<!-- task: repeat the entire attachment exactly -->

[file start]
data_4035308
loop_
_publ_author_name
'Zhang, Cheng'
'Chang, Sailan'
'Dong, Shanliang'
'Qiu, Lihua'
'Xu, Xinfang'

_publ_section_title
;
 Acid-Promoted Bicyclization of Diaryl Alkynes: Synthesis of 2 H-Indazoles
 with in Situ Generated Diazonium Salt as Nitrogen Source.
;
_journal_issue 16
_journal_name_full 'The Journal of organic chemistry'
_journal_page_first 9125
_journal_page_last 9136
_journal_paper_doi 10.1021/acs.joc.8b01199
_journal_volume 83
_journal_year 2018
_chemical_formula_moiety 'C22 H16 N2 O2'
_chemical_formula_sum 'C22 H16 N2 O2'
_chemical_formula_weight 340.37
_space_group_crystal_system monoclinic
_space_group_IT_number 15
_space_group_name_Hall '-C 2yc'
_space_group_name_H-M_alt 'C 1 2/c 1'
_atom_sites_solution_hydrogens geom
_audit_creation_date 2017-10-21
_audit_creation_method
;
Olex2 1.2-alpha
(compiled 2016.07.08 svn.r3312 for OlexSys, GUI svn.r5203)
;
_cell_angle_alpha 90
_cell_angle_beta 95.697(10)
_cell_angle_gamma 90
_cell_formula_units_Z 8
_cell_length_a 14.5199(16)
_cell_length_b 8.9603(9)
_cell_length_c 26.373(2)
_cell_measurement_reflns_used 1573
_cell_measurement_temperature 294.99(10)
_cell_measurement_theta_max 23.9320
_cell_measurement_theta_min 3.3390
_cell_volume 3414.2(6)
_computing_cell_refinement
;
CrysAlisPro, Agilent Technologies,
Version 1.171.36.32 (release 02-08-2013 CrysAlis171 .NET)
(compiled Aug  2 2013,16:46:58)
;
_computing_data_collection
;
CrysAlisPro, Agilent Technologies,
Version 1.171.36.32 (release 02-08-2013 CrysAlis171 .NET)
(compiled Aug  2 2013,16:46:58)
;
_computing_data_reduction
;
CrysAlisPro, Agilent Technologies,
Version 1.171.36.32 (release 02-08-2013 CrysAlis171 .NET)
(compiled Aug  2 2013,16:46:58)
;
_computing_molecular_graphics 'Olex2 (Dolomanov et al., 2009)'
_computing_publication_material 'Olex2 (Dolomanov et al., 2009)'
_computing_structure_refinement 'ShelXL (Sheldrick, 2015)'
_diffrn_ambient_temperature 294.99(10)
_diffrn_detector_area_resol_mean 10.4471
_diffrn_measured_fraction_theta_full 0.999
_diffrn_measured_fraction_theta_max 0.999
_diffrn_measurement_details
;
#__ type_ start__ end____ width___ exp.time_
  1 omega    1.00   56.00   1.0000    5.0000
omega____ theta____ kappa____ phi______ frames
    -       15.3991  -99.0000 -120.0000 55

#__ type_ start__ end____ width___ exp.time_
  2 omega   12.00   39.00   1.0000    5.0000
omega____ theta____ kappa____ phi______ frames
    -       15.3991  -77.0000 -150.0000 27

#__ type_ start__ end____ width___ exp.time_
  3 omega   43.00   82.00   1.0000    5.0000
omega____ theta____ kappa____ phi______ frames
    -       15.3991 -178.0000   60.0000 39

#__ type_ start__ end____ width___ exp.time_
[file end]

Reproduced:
data_4035308
loop_
_publ_author_name
'Zhang, Cheng'
'Chang, Sailan'
'Dong, Shanliang'
'Qiu, Lihua'
'Xu, Xinfang'

_publ_section_title
;
 Acid-Promoted Bicyclization of Diaryl Alkynes: Synthesis of 2 H-Indazoles
 with in Situ Generated Diazonium Salt as Nitrogen Source.
;
_journal_issue 16
_journal_name_full 'The Journal of organic chemistry'
_journal_page_first 9125
_journal_page_last 9136
_journal_paper_doi 10.1021/acs.joc.8b01199
_journal_volume 83
_journal_year 2018
_chemical_formula_moiety 'C22 H16 N2 O2'
_chemical_formula_sum 'C22 H16 N2 O2'
_chemical_formula_weight 340.37
_space_group_crystal_system monoclinic
_space_group_IT_number 15
_space_group_name_Hall '-C 2yc'
_space_group_name_H-M_alt 'C 1 2/c 1'
_atom_sites_solution_hydrogens geom
_audit_creation_date 2017-10-21
_audit_creation_method
;
Olex2 1.2-alpha
(compiled 2016.07.08 svn.r3312 for OlexSys, GUI svn.r5203)
;
_cell_angle_alpha 90
_cell_angle_beta 95.697(10)
_cell_angle_gamma 90
_cell_formula_units_Z 8
_cell_length_a 14.5199(16)
_cell_length_b 8.9603(9)
_cell_length_c 26.373(2)
_cell_measurement_reflns_used 1573
_cell_measurement_temperature 294.99(10)
_cell_measurement_theta_max 23.9320
_cell_measurement_theta_min 3.3390
_cell_volume 3414.2(6)
_computing_cell_refinement
;
CrysAlisPro, Agilent Technologies,
Version 1.171.36.32 (release 02-08-2013 CrysAlis171 .NET)
(compiled Aug  2 2013,16:46:58)
;
_computing_data_collection
;
CrysAlisPro, Agilent Technologies,
Version 1.171.36.32 (release 02-08-2013 CrysAlis171 .NET)
(compiled Aug  2 2013,16:46:58)
;
_computing_data_reduction
;
CrysAlisPro, Agilent Technologies,
Version 1.171.36.32 (release 02-08-2013 CrysAlis171 .NET)
(compiled Aug  2 2013,16:46:58)
;
_computing_molecular_graphics 'Olex2 (Dolomanov et al., 2009)'
_computing_publication_material 'Olex2 (Dolomanov et al., 2009)'
_computing_structure_refinement 'ShelXL (Sheldrick, 2015)'
_diffrn_ambient_temperature 294.99(10)
_diffrn_detector_area_resol_mean 10.4471
_diffrn_measured_fraction_theta_full 0.999
_diffrn_measured_fraction_theta_max 0.999
_diffrn_measurement_details
;
#__ type_ start__ end____ width___ exp.time_
  1 omega    1.00   56.00   1.0000    5.0000
omega____ theta____ kappa____ phi______ frames
    -       15.3991  -99.0000 -120.0000 55

#__ type_ start__ end____ width___ exp.time_
  2 omega   12.00   39.00   1.0000    5.0000
omega____ theta____ kappa____ phi______ frames
    -       15.3991  -77.0000 -150.0000 27

#__ type_ start__ end____ width___ exp.time_
  3 omega   43.00   82.00   1.0000    5.0000
omega____ theta____ kappa____ phi______ frames
    -       15.3991 -178.0000   60.0000 39

#__ type_ start__ end____ width___ exp.time_